Pedaling in Circles

posted Aug 16, 2012, 6:55 AM by Donald Vescio   [ updated Aug 16, 2012, 7:26 AM ]
It generally is assumed that the most efficient way to pedal is by applying maximum force on the downstroke of the pedal cycle, while simultaneously pulling upward during the upstroke.  The intent of this model is to establish a cycle in which variations are minimized, resulting in the smooth generation of power.  For years, cyclists have referred to this model--that of pushing down hard, while pulling up on the opposite site--as "pedaling in circles."  Riders would spend hours doing drills to maximize the upward pulling force in the pedal cycle (think of one-legged pedaling drills, for instance) to "smooth out their pedal stroke."

Interestingly, as early as as 1991, research documented that elite cyclists tend to focus primarily on the downward force component of the pedal stroke (and pulled up less) than non-elite riders during periods of submaximal and maximal efforts.  In simpler vernacular, what this means is that elite cyclists tend to stomp down on the pedals very powerfully during hard efforts, and that they demonstrate little upward pulling force during the other phases of their pedal strokes.  This finding runs contrary to the accepted wisdom that one needs to pedal smoothly and consistently if one wants to ride fast.  When looking at the data, it became apparent that riders who attempted to pull upward on the pedals rode at a higher metabolic cost and were less efficient than those who simply stomped down on their pedals, suggesting that the muscles that flex the leg on the upstroke are less efficient than those that extend the leg during the downstoke.  

To better understand this dynamic, the concepts of positive and negative forces need to be described:

  • Positive Force: The force that we apply to the pedal as it moves from the top of the pedal stroke to the bottom (in terms of a clock metaphor, think: from 12.00 to 6.00).  Positive force generates forward movement of the bicycle.  Positive force also can be described as a productive force.

  • Negative Force: The force on the pedal associated with our body weight as it moves from bottom of the pedal stroke to the top (think: from 6.00 to 12.00).  Negative force also can be described as a retardant force.  

Now, these two forces are closely linked.  As we press hard on a pedal during the downstroke of a pedal cycle, our bikes  move forward; but as we press down on one pedal, the other pedal ascends, and we have to overcome our body weight as the pedal rises.  The more energy that we reallocate from pressing down on the pedal to overcome the weight of our body on the opposite side of the crank, the less positive force is generated that contributes to the forward motion of our bike.  In other words, a portion of our energy is being used to lift out body upward, which lessens the efficient use of our power.  The more weight that we apply to the ascending pedal during the upstroke, the more energy we shift away from the productive force associated with the downstroke.  Efficiency, then can be seen in terms very different than "pedaling circles": efficiency could refer, instead, to maximizing the production of positive force during the pedal down stroke, while minimizing the impact of negative force associated with the pedal upstroke.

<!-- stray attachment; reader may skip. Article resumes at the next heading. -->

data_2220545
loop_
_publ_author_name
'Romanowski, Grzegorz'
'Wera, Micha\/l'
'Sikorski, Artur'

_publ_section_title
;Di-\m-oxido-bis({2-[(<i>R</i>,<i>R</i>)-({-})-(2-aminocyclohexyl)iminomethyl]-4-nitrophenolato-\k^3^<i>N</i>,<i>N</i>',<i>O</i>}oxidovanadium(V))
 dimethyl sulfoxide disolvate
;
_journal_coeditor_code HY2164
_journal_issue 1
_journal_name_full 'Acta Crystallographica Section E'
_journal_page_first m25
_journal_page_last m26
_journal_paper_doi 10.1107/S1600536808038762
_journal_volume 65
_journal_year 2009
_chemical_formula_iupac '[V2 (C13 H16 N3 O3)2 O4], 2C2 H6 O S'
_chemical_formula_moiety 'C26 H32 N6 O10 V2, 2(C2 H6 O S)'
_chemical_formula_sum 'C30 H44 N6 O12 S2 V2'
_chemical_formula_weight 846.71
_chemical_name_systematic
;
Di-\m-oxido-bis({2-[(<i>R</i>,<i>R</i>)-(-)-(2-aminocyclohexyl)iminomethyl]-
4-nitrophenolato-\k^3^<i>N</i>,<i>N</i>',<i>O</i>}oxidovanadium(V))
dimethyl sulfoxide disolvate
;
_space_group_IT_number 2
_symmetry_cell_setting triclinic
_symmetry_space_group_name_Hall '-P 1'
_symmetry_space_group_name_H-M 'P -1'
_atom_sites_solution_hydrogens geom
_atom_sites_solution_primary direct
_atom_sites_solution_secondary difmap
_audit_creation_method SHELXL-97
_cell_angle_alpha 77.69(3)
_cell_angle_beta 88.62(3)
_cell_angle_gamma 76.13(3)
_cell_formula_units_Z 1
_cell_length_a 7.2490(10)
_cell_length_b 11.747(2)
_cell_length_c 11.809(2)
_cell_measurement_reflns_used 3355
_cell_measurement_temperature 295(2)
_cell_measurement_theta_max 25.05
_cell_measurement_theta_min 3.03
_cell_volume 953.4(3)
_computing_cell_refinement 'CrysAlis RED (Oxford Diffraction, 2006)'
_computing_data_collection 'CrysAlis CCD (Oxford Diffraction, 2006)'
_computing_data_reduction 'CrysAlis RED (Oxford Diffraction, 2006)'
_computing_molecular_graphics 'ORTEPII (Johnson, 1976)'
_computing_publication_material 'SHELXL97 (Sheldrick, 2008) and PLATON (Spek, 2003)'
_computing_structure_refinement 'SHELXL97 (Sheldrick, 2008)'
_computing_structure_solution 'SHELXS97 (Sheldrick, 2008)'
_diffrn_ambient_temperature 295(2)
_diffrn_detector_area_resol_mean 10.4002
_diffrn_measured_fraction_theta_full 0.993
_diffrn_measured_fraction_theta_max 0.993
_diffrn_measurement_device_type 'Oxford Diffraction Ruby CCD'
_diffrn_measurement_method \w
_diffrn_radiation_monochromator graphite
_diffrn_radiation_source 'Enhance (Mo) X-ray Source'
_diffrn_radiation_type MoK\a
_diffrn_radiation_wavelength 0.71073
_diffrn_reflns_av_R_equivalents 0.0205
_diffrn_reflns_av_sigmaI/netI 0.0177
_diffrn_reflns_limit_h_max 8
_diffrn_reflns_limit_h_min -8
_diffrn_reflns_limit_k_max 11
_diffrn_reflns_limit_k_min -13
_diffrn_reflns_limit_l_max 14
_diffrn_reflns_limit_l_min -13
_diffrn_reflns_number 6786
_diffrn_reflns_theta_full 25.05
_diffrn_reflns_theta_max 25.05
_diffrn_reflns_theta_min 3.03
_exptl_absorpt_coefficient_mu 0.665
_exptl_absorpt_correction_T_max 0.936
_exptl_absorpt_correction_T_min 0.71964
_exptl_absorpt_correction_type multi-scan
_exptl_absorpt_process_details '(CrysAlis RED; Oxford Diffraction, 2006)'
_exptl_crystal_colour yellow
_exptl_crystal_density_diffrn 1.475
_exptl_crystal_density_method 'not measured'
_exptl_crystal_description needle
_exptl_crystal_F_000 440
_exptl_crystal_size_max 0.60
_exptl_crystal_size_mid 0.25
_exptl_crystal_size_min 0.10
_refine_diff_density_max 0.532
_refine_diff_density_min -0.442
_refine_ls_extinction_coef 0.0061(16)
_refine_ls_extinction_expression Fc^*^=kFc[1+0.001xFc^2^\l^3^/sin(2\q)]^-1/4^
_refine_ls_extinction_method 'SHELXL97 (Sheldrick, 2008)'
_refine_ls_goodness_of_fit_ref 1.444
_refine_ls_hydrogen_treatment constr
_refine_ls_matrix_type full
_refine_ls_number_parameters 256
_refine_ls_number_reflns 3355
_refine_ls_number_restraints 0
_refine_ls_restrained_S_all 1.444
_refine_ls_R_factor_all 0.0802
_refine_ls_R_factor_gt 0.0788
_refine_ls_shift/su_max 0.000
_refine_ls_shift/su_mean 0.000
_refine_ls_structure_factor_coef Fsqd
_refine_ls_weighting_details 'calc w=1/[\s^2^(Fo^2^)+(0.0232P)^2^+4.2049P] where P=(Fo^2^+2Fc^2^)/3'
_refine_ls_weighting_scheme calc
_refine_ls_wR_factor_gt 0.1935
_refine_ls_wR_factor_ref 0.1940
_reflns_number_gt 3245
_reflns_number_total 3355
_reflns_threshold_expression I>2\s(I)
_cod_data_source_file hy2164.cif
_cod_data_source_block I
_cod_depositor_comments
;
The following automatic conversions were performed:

If we accept this characterization of pedaling efficiency, it then makes sense that we should do whatever we can to press down as hard (and as long) as we can on the pedals.  It also would make sense that we try to actively pull up on the pedals during the upstroke, as this would eliminate the negative force associated with having to lift our body weight.  The problem with this is two-fold: there is a higher metabolic cost associated with flexing the leg during the upstroke than there is in extending the leg during the down stroke; negative pedal force comprises a greater percentage of the overall pedal stroke than productive positive forces.    The following diagram illustrates the application of positive and negative pedal force: